Unknown woman in a dress that might be a striped delaine

However, most of the delaine quilts one sees (it's often used in log cabins) date to the 1870s and '80s, just the right date for Aunt Carrie Hunt to be collecting out-of-fashion dress scraps after the war.

Log cabin by Susan Messenger dated 1876 
with mixed fabrics very much like the Tumbling Blocks

I wish I had more information about the maker and the Civil War story but seven years of poking around online has produced no real candidate for a maker. If it's an 1870s or '80s quilt I guess it doesn't matter which of Miss Constance's great-aunts made it. 

A couple of weeks ago I asked 5 Know-It-All Friends of mine to look at
it. We did a recording of our session that you can watch here at YouTube.
My quilt goes first:

Julie wondered why it is only this one piece of brown fabric (perhaps silk and wool crossed) that is insect damaged. Nearly every piece of that brown is chewed but none of the other wools. Why?
We may be know-it-alls but we didn't know. Julie says she often sees that in Amish wool quilts where one fabric was exceptionally tasty.

I'm afraid my Civil War quilt (like most of them) probably has no accurate Civil War story. I was surprised at how long I clung to the story before I faced the reality that the quilt is probably from after the Civil War. You know how it is when you want to believe something. 

Oh well, I do love it.

It's in good shape even though it spent a century in an attic wrapped in
newspapers (and lunch for some long ago insects.)

Wednesday, March 24, 2021

No More Paper Patterrns by Mail

The U.S. Post Office is such a mess it is driving mail order services out of business. I am quitting selling books & paper patterns by mail---I sent a book December 15 and it arrived 60 days later. I will still sell PDFs in my Etsy shop.

Sorry, but I cannot afford to continue to replace missing merchandise and I'm tired of customers complaining about late deliveries. If you want to complain tell this incompetent holdover from the last incompetent administration:

You can still buy the PDFs to print yourself.

I guess it's the wave of the future.

Saturday, March 20, 2021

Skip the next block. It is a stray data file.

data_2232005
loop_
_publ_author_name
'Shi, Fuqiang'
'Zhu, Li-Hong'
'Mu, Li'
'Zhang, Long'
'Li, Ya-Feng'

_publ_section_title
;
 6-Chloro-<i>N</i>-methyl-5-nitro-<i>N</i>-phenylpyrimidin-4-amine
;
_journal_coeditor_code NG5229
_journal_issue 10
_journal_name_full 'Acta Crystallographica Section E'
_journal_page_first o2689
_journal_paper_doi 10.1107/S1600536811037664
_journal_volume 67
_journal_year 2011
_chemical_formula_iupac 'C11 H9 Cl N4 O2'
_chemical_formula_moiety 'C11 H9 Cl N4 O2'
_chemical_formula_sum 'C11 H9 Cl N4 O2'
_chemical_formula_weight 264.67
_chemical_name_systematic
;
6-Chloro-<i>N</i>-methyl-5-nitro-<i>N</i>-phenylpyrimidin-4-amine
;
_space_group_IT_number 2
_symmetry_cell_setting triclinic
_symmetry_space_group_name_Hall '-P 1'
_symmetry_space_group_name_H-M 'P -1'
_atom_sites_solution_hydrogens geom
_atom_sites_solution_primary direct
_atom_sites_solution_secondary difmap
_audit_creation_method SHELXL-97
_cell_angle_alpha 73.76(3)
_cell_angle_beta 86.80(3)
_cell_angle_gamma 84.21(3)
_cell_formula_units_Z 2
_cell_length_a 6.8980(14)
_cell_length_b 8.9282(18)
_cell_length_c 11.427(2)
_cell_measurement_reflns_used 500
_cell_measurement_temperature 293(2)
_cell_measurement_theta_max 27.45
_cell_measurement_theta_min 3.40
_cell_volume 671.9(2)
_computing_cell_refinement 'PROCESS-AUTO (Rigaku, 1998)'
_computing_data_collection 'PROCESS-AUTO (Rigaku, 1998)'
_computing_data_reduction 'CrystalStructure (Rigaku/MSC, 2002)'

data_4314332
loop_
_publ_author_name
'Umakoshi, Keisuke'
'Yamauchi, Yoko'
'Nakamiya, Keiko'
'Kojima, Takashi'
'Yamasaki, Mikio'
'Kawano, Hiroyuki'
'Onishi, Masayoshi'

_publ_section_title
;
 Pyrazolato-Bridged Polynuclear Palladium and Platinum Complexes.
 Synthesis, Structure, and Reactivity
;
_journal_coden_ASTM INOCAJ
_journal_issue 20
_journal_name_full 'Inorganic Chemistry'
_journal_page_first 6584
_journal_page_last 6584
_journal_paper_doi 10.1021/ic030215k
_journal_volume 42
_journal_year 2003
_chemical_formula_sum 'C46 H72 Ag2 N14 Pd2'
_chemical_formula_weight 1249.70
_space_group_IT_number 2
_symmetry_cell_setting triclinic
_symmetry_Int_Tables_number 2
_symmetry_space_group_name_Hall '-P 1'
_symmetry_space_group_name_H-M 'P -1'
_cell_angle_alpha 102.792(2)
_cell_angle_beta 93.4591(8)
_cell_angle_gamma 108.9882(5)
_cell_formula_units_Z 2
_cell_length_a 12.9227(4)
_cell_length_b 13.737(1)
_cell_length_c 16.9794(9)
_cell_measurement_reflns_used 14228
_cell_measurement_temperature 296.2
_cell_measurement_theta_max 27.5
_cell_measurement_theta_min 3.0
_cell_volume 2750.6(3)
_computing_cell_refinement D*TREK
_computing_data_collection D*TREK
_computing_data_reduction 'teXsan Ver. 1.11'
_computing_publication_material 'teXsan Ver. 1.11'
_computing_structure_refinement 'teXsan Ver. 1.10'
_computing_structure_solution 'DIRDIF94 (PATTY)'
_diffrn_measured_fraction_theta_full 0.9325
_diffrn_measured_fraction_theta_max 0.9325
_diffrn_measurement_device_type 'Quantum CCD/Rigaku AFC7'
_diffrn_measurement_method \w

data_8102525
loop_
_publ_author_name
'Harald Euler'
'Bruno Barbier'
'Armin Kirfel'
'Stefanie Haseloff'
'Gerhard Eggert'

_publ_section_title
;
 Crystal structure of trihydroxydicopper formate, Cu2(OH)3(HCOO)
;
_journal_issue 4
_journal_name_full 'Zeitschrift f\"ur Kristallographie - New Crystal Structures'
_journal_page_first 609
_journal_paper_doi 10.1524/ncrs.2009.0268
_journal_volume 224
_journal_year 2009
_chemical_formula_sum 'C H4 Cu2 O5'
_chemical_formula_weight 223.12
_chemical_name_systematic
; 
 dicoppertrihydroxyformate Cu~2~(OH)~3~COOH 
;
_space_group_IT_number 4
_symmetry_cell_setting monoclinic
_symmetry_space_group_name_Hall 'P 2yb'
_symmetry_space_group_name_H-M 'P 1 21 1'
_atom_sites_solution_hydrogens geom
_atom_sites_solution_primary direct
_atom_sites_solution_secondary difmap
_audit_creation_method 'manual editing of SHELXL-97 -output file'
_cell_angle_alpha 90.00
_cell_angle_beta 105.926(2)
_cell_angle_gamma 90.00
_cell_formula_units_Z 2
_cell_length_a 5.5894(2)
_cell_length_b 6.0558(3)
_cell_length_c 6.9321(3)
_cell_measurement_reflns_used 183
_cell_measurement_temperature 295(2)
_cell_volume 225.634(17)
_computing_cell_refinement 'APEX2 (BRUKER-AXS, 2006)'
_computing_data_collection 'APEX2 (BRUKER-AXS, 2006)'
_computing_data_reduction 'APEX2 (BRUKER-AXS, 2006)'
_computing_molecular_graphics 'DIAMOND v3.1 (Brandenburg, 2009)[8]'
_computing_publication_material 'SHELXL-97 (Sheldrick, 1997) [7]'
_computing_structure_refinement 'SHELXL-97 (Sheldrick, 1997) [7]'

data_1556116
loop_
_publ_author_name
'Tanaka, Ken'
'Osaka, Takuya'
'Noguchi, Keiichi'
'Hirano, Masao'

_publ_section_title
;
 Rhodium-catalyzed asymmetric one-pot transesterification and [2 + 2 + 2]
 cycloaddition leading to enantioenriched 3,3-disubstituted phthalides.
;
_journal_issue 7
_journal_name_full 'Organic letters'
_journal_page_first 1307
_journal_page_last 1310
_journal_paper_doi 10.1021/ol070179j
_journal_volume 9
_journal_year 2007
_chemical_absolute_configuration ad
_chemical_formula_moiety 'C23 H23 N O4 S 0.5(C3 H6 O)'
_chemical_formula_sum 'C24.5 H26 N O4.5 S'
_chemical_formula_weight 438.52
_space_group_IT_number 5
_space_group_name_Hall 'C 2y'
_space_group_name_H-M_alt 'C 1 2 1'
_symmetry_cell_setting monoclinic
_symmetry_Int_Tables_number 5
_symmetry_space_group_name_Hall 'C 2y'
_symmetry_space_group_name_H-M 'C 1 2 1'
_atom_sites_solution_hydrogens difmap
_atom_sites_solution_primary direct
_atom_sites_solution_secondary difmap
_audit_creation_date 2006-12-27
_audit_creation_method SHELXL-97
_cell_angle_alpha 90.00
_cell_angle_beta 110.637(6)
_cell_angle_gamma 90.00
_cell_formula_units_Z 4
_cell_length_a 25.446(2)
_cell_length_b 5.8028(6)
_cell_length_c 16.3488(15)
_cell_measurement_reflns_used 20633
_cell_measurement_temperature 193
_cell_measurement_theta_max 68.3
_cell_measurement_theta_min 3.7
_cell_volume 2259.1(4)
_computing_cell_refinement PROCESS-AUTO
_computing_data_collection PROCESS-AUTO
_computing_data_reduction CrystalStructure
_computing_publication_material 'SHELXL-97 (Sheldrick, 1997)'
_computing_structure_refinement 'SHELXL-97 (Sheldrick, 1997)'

Lydia Walden Hardiman's Civil War #2: The Massachusetts 55th


Collection Smithsonian's African-American Museum
Pineapple Quilt by Lydia Walden Hardiman

Last week we looked at Lydia Walden Hardiman's quilt
made in the 1880s according to family. 

When the Civil War began in 1861 she was 23 years old and had been married for 5 years. Lydia and husband Alexander Hardiman farmed land in southwestern Indiana's Gibson County near the town of Princeton. Lydia's family headed by Henry and Lucretia Walden likely came to Indiana from Tennessee in the early 1840s when Lydia was a young girl. As free Black settlers they were members of a tight-knit community begun in the 1830s. 

Lydia was mother to two young children when the war began, living close to her parents, sisters and brothers.
Marker for Alexander Hardiman (1837-1898)

Lydia's husband was a Civil War soldier, a veteran of the 14th Rhode Island Colored Heavy Artillery.
The Marker reads:
Co. M."
Then perhaps
"14 U.S. C. H. A."

The first question is "What was an Indiana man doing in the Rhode Island army?" 

Henry D. Walden Co I
55 Mass. Inf.

We'll begin with Lydia's father's story. Henry Walden, born in Chatham, North Carolina, was 60 years old when the war began. As an African-American, even though free and probably a free man all his life, he was excluded from the Union Army. But once Abraham Lincoln's executive order the Emancipation Proclamation took effect on January 1, 1863 Lincoln decided to open the Union Armies to African-American men.

Troops were segregated by race (that went on into the 1940s) and officers were white. The best-known of these Colored Troops is the Massachusetts 54th Volunteer Infantry whose story was told in the 1989 movie Glory

Massachusetts recruited Black men all over the Union with a very effective campaign in early 1863. Henry Walden age 62 responded by heading for Readville near Boston, Massachusetts and Camp Meigs.

By the time Henry arrived the 54th was full so a 55th regiment was formed and